News » Archives » 2015

Dr. Matthew Hubbard shares insights on bariatric surgery

Author: Shadia Ajam

Matt Hubbard

Each year the Dr. Tom Dooley Society, an organization of the medical alumni of Notre Dame, hosts game day lectures that bring together physicians, dentists, licensed medical practitioners, and other members of the Notre Dame community. This past Saturday (Oct.17), the Society welcomed Matthew Owen Hubbard, ’02, MD, ’12 MS  from the Yale Bariatric Surgery Program.

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Junior preprofessional major serves some of the world's most needy

Author: Gene Stowe

Mary White

Dr. Patricia Curtin White, who earned a bachelor’s degree in biological sciences at Notre Dame in 1980 and went on to become a medical doctor, has volunteered with the Notre Dame Haiti Program for many years and recruited her family to join the trips in support of a mobile medical service to help Haitians in remote villages. Her daughter, Mary White, a junior science preprofessional and psychology major with a minor in poverty studies, went on her first trip when she was in high school and returned in the summer of 2014

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U.S. Army Health Professions Scholarships

Author: Provided

Maj

If you want to become a physician, dentist, veterinarian, optometrist, clinical or counseling psychologist, Family Nurse Practitioner, Psychiatric Nurse Practitioner or Certified Registered Nurse Anesthetist and qualify, you could earn a full-tuition scholarship, plus a monthly stipend of more than $2,000 through the U.S. Army Health Professions Scholarship Program.

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Introducing Mary Galvin, dean of the College of Science

Author: Andy Fuller

Mary Galvin, dean of the College of Science

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Mary Galvin, the William K. Warren Foundation Dean of the College of Science, sat down for a brief question-and-answer session about her experience, her passion for scientific research and her new role at the University of Notre Dame.

When asked what drew her to Notre Dame, Galvin is quick to answer: alignment with the University’s mission, and the chance to work with students again.

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Students and alumni share medical mission experiences with the Dooley Society

Author: Shadia Ajam

2015 Dooley Society medical mission stipend awardees

Each year the Dr. Tom Dooley Society awards stipends to a group of current Notre Dame students or alumni in medical school. to cover funds for international medical missions. This past Saturday (Sept. 5) before the Notre Dame vs. Texas game, several of the students convened in the Jordan Hall of Science to present their medical mission experiences to the Dooley Society and the Notre Dame community.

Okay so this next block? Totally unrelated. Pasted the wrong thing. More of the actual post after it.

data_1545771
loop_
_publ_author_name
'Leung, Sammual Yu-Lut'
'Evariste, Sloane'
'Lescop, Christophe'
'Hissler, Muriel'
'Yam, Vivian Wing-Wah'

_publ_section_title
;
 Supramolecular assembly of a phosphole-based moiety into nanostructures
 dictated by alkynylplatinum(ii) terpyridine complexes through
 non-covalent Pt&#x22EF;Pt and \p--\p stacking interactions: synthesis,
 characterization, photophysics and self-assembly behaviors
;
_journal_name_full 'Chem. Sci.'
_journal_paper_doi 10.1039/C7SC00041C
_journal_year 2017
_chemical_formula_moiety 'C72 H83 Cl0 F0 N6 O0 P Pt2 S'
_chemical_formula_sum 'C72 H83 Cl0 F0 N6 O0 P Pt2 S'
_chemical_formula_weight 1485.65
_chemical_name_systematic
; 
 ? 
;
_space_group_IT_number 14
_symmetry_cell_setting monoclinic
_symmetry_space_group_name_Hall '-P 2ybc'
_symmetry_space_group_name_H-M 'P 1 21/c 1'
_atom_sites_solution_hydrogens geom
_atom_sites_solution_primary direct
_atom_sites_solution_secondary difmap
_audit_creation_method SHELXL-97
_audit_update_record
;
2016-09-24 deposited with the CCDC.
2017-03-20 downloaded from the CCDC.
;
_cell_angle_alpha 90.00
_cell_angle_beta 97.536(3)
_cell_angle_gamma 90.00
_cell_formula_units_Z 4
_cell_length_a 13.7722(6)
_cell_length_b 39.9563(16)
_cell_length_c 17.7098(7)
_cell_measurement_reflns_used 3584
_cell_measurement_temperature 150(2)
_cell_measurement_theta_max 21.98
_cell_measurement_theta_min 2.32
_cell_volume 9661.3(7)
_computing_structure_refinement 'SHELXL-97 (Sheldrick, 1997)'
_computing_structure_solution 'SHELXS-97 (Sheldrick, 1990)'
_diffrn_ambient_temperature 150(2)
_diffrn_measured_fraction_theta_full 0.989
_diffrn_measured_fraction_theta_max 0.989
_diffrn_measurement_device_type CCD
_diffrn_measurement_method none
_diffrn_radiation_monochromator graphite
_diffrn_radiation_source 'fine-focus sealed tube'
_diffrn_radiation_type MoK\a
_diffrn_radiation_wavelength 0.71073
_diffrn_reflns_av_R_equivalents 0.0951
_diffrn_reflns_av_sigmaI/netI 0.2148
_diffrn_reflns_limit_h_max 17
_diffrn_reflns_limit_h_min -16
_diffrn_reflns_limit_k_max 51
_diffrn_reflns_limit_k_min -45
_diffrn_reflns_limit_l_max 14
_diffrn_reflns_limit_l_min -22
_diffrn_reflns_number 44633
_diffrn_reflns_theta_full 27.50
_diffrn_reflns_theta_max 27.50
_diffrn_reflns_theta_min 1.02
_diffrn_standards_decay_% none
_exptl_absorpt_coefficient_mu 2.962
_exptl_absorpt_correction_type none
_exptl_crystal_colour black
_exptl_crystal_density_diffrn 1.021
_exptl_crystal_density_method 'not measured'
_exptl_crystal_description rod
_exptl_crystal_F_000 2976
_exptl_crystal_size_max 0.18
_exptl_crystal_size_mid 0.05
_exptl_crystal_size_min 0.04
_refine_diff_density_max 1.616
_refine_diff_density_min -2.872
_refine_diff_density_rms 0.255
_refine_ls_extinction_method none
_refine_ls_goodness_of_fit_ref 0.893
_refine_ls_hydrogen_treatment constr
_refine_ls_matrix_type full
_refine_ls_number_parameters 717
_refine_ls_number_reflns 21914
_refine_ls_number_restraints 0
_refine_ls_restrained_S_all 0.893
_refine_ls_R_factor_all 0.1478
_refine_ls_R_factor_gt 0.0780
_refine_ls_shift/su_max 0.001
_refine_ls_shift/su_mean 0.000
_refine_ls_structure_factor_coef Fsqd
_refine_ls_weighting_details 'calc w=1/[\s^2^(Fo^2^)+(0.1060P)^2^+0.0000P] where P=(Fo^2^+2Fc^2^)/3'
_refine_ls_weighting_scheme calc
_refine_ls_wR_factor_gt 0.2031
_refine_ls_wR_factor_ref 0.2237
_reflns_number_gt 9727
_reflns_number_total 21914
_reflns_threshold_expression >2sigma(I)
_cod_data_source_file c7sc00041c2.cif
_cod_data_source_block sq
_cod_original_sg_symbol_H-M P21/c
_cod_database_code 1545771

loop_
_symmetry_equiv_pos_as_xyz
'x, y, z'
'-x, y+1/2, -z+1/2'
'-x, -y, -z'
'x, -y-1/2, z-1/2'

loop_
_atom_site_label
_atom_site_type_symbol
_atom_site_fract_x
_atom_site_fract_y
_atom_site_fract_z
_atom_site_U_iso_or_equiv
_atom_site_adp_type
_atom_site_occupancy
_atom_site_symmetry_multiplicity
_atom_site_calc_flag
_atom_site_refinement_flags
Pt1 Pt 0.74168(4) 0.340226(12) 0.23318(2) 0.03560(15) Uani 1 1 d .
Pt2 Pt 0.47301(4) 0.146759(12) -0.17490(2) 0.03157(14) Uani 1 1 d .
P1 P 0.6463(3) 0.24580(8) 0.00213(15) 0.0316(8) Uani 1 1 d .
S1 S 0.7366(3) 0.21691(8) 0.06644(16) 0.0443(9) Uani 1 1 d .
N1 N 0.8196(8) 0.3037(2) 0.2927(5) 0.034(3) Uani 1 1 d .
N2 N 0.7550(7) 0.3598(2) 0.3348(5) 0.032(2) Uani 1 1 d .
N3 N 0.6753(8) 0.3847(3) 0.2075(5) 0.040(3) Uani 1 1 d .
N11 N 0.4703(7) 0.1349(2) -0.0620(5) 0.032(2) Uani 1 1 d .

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Anthropology major explores his interest in science with a summer internship

Author: Stephanie Healey

Andrew Flatley

Rising senior Andrew Flatley, recently completed a 10-week research internship at the Johns Hopkins University School of Medicine.  Established in 1995, the Summer Internship Program provides biomedical and public health research experiences to college juniors and seniors. The goal of program is to encourage students to pursue careers in science, medicine and public health.

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New research cluster at Notre Dame accelerates cancer research

Author: Kallie O'Connell

Dynamics of a tumor neoepitope presented by Major Histocompatibility Complex

With cancer affecting millions of lives each year, Notre Dame scientists are working to develop personalized cancer vaccine therapies with the help of computational modeling. The recent acquisition of a General Purpose Graphics Processing Unit (GPGPU) computer cluster has significantly accelerated output for Notre Dame researchers. Led by Brian Baker, associate dean for research and graduate studies in the College of Science and professor of chemistry and biochemistry, an interdisciplinary team of biophysicists, biochemists and immunologists are using the GPGPU cluster to develop new immunotherapeutics. The cluster is maintained and housed by the Center for Research Computing at Union Station Technology Center, downtown South Bend.

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Three questions with Rich Taylor: Alzheimer's and Brain Awareness Month

Author: William G. Gilroy

Rich Taylor

June is Alzheimer’s and Brain Awareness Month, which seemed a particularly apt time to talk with Rich Taylor, a University of Notre Dame researcher whose research focuses on the discovery and development of new therapeutic leads for the treatment of unmet clinical needs in a number of diseases, including Alzheimer’s. Taylor is associate vice president for research, professor of chemistry and biochemistry and interim director of the Warren Family Research Center for Drug Discovery and Development.

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Alumnus opens Hesburgh Hospital in Ecuador

Author: Ann Kovar Miller

Mural in Hesburgh Hospital in Ecuador